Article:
Impressions: Super Smash Bros. Special Demo Version

We go hands on with the early preview of the Smash Bros. demo!

By Robert Marrujo. Posted 09/13/2014 09:00 2 Comments     ShareThis

Is it October yet?

I ask, because every inch of me wishes it was after playing Super Smash Bros. Special Demo Version. It’ll be hitting the eShop in a week, but as a thank you to Club Nintendo Platinum members, Nintendo today started sending out four packs of download codes for the demo. Though I had a lot of fun with the Smash Run demo I played during this past E3, my time with Special Demo has my personal hype meter jacked into the stratosphere. It’s fairly barebones, but what’s there is a tantalizing glimpse into what awaits fans.

Special Demo comes with only Smash mode (the basic multiplayer mischief the series is known for), and access to the Vault (which in turn only has its gameplay tips section open). In Smash mode, there are five characters available to use: Mario, Link, Pikachu, Villager, and Mega Man. Paring things down further, only four of each character’s alternate color palettes are usable (Villager notably has two boy and two girl variants). Stages selection is even stingier, with Battlefield the lone offering. Still, despite the barren accommodations, the demo is unlimited, meaning players can get to brawling with these minimal assets without fear of being cutoff.

Interestingly, Nintendo has made sure to leave inaccessible content visible just to torture tease fans a bit. Going off of the character select screen, there are 36 fighters available from the beginning. Keep in mind, that’s not a confirmed fact, just speculation based on what the menu is showing in the demo, so it’s possible more or less characters will be immediately selectable once the final game releases. Just for fun, though, here’s the potential opening roster:

Mario, Luigi, Peach, Bowser, Yoshi, Rosalina, Donkey Kong, Diddy Kong, Link, Zelda, Sheik, Toon Link, Samus, Zero Suit Samus, Pit, Palutena, Marth, Ike, Robin, Kirby, King Dedede, Meta Knight, Little Mac, Fox, Pikachu, Charizard, Lucario, Greninja, Captain Falcon, Villager, Captain Olimar, Wii Fit Trainer, Shulk, Pac-Man, Mega Man, and Sonic.

With the same basic warning in place, here are the potential first 27 stages for selection:

Battlefield, Final Destination, 3D Land, Golden Plains, Rainbow Road, Paper Mario, Mushroomy Kingdom, Jungle Japes, Gerudo Valley, Spirit Train, Brinstar, Yoshi’s Island, Corneria, Unova Pokémon League, Prism Tower, Arena Ferox, Reset Bomb Forest, Distant Planet, Tortimer Island, Boxing Ring, Gaur Plain, Living Room, Find Mii, Tomodachi Life, PictoChat 2, Green Hill Zone, and Wily Castle.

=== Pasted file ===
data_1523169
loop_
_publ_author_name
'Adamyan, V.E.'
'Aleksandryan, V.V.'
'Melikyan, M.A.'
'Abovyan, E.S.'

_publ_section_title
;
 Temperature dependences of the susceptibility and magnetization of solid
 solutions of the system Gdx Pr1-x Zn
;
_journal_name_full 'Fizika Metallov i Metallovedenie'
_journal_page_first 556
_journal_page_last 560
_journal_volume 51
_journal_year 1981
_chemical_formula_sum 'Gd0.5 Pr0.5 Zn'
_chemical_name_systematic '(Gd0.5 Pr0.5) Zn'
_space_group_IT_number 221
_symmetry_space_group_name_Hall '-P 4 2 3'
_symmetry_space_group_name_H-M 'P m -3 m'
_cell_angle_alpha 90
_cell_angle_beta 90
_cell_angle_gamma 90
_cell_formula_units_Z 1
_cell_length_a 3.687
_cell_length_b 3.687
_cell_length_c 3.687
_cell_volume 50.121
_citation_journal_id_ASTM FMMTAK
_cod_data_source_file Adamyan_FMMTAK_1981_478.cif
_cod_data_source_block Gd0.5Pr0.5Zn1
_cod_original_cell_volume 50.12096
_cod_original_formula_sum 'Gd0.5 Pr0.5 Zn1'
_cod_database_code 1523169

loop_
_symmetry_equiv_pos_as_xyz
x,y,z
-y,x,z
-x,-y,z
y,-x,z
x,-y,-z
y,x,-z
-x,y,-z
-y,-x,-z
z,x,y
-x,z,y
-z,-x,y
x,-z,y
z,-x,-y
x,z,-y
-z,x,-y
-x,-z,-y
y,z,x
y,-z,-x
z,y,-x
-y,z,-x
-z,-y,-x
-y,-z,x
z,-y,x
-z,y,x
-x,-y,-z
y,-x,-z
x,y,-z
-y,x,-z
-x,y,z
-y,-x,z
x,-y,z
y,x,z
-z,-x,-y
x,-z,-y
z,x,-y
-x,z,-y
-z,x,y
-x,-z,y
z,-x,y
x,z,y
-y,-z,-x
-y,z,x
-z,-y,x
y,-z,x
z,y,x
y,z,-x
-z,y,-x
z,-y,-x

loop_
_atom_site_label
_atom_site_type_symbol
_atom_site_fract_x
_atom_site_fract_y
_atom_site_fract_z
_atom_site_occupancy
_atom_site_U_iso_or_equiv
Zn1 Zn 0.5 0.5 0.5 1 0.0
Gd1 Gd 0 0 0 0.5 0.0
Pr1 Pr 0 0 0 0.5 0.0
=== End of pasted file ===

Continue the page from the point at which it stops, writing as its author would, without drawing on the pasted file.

That would probably be a day for most fighting games (heck, most games in general, these days!), but as fans are well aware, that is the tip of the iceberg for Super Smash Bros. Numerous characters and stages will become unlocked as players progress through the game and its various modes. It appears that there will be plenty of other fighters to look forward to if recent leaks are to be believed!

Getting into the actual gameplay, being able to sit without a booth attendant hovering over my shoulder has been a much more pleasant way of soaking in Smash Bros. on 3DS. I ran through all five characters, this time being able to go in depth with Mega Man and Villager. I was surprised to find that both fighters are pleasingly versatile and competent in a battle. Mega Man’s absurd variety of attacks flow together perfectly, never feeling disjointed or unwieldy. I don’t know if it’s because of all the Mega Man games I’ve played over the years, but the character felt immediately familiar during my time playing. Villager also impressed, with his/her quirky attacks encapsulating what makes the character unique and instantly feeling at home with the mainstays of the series. Here’s hoping both hold up in genuine online matches.

I felt like Sakurai and company nailed Smash’s mechanics when I tested Smash Run, but having sat and played a couple dozen straight multiplayer rounds in Special Demo, I’m now convinced that the series is as viable on a portable as it is on a console. Play control on 3DS is as responsive and smooth as any other controller. I was worried that the hectic nature of a Smash battle would be murder on my 3DS, but so far I’ve not experienced anything of the sort. The game also didn’t stutter or slow while I was playing, but the real test will be, of course, taking the final game online. In that regard, Nintendo has a lot to prove, and it’s imperative that it does. What this demo has really cemented for me is that the multiplayer fighting is down pat; the only thing left to wonder about is the remaining modes and online play.

I’m as excited for Smash Bros. on 3DS as I could possibly be, at this point. Special Demo should be going live for all of you next week, but in the meantime, rest assured that it’s going to be worth the wait for this brief taste of the final game. Nintendo is set to serve up a double-dose of quality Smash Bros. experiences on its portable and home consoles, which will only be a boon to the company moving into this very important holiday season.

2 Responses to “Impressions: Super Smash Bros. Special Demo Version

Leave a Reply

You must be logged in to post a comment.

Log In 0 points Log in or register to grow your Ninja Score while interacting with our site.
Nintendojo's RSS Feeds

All Updates Podcast
News Comments
Like and follow usFacebookTwitter Friend Code Exchange + Game with Us Join the Team!